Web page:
8 Canada Square

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8 Canada Square
HSBC Building London.jpg
General information
LocationCanary Wharf
London, E14
United Kingdom
Construction started1999
Completed2002; 20 years ago (2002)
Height200 m (656 ft)
Technical details
Floor count45
Floor area164,410 m2 (1,769,700 sq ft)[1]
Design and construction
Architect(s)Foster and Partners

8 Canada Square (also known as the HSBC Tower) is a skyscraper in Canary Wharf, London. The building serves as the global headquarters of the HSBC Group.[2] The building has 45 storeys and houses approximately 8,000 employees.[3]

Design and construction[edit]

Having been commissioned by the owners of the Canary Wharf Site to do the outline design prior to gaining site-wide outline planning permission, and because he had designed HSBC's last head office at 1 Queen's Road, Central, Hong Kong Island, Hong Kong, Sir Norman Foster (now Lord Foster of Thames Bank) was appointed as architect.[4]

Construction began in January 1999, with work beginning on the installation of the 4,900 glass panels commencing in the summer of 2000. The work was carried out by Canary Wharf Contractors.[5] In May 2000, three workmen were killed in a crane accident.[6]

8 Canada Square.

The topping out ceremony took place on 7 March 2001, with the hoisting in of the final steel girder attended by bankers, journalists and contractors. The first HSBC employees began work in the building on 2 September 2002, with phased occupation completed by 17 February 2003, and the building's official opening, by Sir John Bond, taking place on 2 April 2003.[7]


In April 2007, HSBC Tower was sold to Spanish property company Metrovacesa, becoming the first building in Britain to be sold for more than £1bn.[8] As part of the sale, HSBC retained occupancy control and agreed a 20-year lease at a cost of £43.5m per annum.[3]

In December 2008, after Metrovacesa encountered problems with re-financing the bridging loan that HSBC had provided it and as part of a wider debt restructure for Metrovacesa, the bank bought back the property. HSBC stated it had made a £250m profit on the deal.[9]

In November 2009, HSBC once again sold the building, this time to the National Pension Service ("NPS"), the public pension fund for South Korea. HSBC's income statement on completion declared a gain of approximately £350million resulting from the transaction.[10]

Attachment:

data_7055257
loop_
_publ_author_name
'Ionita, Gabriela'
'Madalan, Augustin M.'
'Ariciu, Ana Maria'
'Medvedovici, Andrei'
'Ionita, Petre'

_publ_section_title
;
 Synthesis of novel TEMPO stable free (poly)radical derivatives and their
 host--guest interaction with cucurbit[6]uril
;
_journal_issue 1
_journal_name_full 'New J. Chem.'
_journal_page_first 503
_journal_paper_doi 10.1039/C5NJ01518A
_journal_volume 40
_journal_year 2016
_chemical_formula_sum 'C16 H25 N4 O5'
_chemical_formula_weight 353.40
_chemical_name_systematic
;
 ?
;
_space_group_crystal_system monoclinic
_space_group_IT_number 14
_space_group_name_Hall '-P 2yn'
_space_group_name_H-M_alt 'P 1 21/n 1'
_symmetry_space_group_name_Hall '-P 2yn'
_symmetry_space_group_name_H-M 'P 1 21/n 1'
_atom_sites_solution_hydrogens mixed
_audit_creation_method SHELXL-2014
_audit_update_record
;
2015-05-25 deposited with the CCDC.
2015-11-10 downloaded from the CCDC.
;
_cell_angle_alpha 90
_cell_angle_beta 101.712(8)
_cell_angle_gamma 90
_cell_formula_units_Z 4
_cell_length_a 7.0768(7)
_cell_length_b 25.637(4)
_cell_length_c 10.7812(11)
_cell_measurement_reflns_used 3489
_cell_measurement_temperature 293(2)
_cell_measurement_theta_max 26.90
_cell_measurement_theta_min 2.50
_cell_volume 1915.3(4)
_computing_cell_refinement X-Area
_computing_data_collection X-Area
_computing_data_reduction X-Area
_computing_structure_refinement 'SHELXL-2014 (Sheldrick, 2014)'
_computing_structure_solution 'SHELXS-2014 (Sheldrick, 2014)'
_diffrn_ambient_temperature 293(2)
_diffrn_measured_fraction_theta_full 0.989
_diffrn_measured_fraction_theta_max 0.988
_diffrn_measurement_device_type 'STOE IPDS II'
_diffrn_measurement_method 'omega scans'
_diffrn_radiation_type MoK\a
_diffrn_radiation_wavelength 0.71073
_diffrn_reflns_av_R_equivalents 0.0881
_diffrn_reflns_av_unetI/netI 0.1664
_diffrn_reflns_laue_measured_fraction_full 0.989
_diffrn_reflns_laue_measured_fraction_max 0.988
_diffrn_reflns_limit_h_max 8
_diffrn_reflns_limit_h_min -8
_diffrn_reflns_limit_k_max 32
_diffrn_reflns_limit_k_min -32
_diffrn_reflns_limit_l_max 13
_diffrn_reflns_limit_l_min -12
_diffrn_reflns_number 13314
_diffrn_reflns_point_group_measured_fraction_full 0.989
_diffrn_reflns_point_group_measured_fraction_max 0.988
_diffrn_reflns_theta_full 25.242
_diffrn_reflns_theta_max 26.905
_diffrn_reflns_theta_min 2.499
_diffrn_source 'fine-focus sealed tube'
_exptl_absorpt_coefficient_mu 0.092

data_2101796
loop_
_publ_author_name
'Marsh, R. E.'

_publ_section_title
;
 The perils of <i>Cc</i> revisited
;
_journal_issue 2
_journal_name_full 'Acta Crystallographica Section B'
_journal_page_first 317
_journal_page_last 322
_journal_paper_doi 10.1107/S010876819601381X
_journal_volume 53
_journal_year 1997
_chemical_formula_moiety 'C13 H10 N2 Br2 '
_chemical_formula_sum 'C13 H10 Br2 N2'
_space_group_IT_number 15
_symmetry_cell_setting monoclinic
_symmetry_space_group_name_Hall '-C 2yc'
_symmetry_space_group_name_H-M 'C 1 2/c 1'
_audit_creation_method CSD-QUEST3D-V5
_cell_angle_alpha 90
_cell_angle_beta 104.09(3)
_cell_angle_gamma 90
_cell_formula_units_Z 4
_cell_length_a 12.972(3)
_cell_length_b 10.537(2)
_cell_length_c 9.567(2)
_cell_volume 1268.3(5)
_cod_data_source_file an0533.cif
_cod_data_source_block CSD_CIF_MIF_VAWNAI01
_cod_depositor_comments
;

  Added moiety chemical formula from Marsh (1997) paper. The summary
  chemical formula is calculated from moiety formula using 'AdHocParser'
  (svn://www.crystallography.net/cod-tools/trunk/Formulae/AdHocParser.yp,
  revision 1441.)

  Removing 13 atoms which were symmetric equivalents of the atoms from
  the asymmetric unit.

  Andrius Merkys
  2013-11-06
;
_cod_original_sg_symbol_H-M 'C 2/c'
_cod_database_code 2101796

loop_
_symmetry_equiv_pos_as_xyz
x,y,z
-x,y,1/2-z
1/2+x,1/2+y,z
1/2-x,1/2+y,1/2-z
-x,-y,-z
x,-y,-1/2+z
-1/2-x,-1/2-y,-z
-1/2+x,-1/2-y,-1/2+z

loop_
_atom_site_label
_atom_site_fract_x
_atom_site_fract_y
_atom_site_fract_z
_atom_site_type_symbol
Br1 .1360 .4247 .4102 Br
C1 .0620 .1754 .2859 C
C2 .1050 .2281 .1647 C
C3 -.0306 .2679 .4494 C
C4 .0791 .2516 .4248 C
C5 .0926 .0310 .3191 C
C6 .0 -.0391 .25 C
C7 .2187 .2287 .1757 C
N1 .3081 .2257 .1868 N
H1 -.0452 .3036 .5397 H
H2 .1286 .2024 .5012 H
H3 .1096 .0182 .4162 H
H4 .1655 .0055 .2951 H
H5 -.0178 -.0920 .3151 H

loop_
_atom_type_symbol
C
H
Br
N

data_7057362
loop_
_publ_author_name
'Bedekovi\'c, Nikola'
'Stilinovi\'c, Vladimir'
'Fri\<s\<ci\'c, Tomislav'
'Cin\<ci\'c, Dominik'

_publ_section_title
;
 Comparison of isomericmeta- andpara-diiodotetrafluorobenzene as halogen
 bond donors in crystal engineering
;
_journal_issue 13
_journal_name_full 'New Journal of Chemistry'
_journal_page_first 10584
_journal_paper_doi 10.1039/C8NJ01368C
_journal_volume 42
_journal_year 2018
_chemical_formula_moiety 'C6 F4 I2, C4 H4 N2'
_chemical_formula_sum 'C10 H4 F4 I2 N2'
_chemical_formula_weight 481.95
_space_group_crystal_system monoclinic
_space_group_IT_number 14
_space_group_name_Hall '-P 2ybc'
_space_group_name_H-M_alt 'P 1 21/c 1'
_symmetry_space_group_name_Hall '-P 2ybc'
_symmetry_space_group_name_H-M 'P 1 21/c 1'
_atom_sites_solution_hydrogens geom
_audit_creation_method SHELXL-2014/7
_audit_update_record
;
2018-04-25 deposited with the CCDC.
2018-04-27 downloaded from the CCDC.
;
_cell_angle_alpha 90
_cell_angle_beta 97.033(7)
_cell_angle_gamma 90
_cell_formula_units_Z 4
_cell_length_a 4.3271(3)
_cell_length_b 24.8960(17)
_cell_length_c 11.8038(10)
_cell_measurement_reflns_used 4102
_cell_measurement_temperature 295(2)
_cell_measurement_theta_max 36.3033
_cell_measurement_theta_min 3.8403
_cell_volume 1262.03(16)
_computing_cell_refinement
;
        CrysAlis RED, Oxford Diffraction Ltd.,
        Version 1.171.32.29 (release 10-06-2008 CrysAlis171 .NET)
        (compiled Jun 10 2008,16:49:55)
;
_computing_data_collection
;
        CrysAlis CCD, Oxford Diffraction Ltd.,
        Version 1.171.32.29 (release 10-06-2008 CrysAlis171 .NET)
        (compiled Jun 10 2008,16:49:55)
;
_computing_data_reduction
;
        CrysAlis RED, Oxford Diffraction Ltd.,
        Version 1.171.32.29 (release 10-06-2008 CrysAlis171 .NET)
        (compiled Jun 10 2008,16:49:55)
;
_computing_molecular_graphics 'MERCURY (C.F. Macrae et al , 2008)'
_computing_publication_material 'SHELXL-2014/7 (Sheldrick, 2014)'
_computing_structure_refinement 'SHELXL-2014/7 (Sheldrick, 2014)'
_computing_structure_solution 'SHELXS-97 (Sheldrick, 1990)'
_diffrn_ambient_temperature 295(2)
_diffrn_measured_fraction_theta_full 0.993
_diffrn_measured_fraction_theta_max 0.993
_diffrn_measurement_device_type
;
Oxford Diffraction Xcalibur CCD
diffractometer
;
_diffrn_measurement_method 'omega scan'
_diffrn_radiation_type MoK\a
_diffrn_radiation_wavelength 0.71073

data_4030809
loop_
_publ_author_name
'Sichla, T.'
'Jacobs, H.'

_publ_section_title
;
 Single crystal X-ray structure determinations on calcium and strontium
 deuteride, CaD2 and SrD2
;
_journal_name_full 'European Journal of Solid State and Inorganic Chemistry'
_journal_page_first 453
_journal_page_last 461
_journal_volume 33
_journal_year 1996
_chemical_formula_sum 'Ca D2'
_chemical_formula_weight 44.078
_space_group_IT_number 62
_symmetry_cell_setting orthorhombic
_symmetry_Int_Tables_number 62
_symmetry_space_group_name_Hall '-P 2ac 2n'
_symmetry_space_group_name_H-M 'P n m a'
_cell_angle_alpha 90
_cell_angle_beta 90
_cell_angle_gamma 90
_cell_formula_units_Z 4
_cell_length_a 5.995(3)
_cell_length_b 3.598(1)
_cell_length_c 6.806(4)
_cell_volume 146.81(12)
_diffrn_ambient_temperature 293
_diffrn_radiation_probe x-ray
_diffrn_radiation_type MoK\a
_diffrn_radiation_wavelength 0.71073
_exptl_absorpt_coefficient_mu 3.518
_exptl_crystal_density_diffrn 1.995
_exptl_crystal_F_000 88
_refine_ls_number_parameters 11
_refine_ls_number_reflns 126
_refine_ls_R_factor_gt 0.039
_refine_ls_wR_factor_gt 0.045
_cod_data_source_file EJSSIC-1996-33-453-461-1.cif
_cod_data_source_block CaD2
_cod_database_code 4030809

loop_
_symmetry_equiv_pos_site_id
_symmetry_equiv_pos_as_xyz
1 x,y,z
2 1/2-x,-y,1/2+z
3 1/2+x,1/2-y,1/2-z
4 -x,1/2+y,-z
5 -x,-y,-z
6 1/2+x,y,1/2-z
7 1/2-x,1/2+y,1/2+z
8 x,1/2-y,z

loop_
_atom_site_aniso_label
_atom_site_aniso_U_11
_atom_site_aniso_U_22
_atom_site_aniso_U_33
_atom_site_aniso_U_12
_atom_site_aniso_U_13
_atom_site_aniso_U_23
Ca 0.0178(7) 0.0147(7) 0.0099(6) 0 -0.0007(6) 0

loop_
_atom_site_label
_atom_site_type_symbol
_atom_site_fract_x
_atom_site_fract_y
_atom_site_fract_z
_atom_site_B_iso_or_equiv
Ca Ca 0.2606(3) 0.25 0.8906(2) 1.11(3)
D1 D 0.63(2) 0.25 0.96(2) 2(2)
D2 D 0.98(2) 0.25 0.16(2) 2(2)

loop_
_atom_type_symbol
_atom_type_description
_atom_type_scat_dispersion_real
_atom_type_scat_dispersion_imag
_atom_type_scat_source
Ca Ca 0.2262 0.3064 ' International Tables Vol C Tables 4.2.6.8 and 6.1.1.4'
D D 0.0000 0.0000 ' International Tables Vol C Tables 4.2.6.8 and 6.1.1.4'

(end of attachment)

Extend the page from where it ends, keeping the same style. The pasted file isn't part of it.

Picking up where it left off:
In December 2014, Qatar Investment Authority completed the purchase of this building at an undisclosed price, but the building was expected to fetch more than £1.1 billion (US$1.73 billion).[11] NPS was advised by the estate agents Jones Lang LaSalle and GM Real Estate.[12][13]

Stephen and Stitt[edit]

8 Canada Square has a pair of bronze lions guarding the main entrance. These are copies of a pair nicknamed "Stephen" and "Stitt" which have stood outside the Bank's Headquarters at 1 Queen's Road Central in Hong Kong since 1935. The Hong Kong lions are named after yet another pair of lions that guarded the Bank's Shanghai headquarters on The Bund after it opened in 1923.

The lions were cast within sight of the development by the Bronze Age Sculpture Casting Foundry in Limehouse.[14]

Area of the HSBC headquarters in Canary Wharf

See also[edit]


  1. ^ "8 Canada Square". Skyscraper Center. CTBUH. Retrieved 13 October 2017.
  2. ^ Treanor, Jill (15 February 2016). "HSBC to keep its headquarters in London". The Guardian. Retrieved 31 July 2018.
  3. ^ a b "HSBC sells Canary Wharf HQ". the Guardian. 30 April 2007. Retrieved 30 April 2022.
  4. ^ "Projects – HSBC UK Headquarters – London, UK – 1997–2002". Foster + Partners. Retrieved 3 January 2014.
  5. ^ Canary Wharf Contractors website
  6. ^ "Crane crash trio named". BBC News. 22 May 2000. Retrieved 3 January 2014.
  7. ^ "HSBC Tower, London". OpenBuildings. Archived from the original on 31 August 2017. Retrieved 30 August 2017.
  8. ^ SkyscraperNews.com (April 2007). "HSBC Tower Sold For Record Price". SkyscraperNews.com. Retrieved 5 May 2007.
  9. ^ "HSBC buys back Canary Wharf HQ". the Guardian. 5 December 2008. Retrieved 30 April 2022.
  10. ^ "Tower sold for third time in two years". Financial Times. 14 November 2009. Retrieved 30 April 2022.
  11. ^ "Qatar Fund Buys HSBC's London Headquarters". The Wall Street Journal. 15 December 2014. Retrieved 5 January 2015.
  12. ^ Financial Times (24 April 2014). "Sale of HSBC tower hints at return to property boom times". The Financial Times. Retrieved 5 January 2015.
  13. ^ Euro Property (25 September 2014). "Middle Eastern investor to buy £1.1bn London skyscraper". Euro Property. Archived from the original on 5 January 2015. Retrieved 5 January 2015.
  14. ^ "Bronze Age Sculpture Casting Foundry in Limehouse". Bronze Age.

External links[edit]

Coordinates: 51°30′19″N 0°01′02.6″W / 51.50528°N 0.017389°W / 51.50528; -0.017389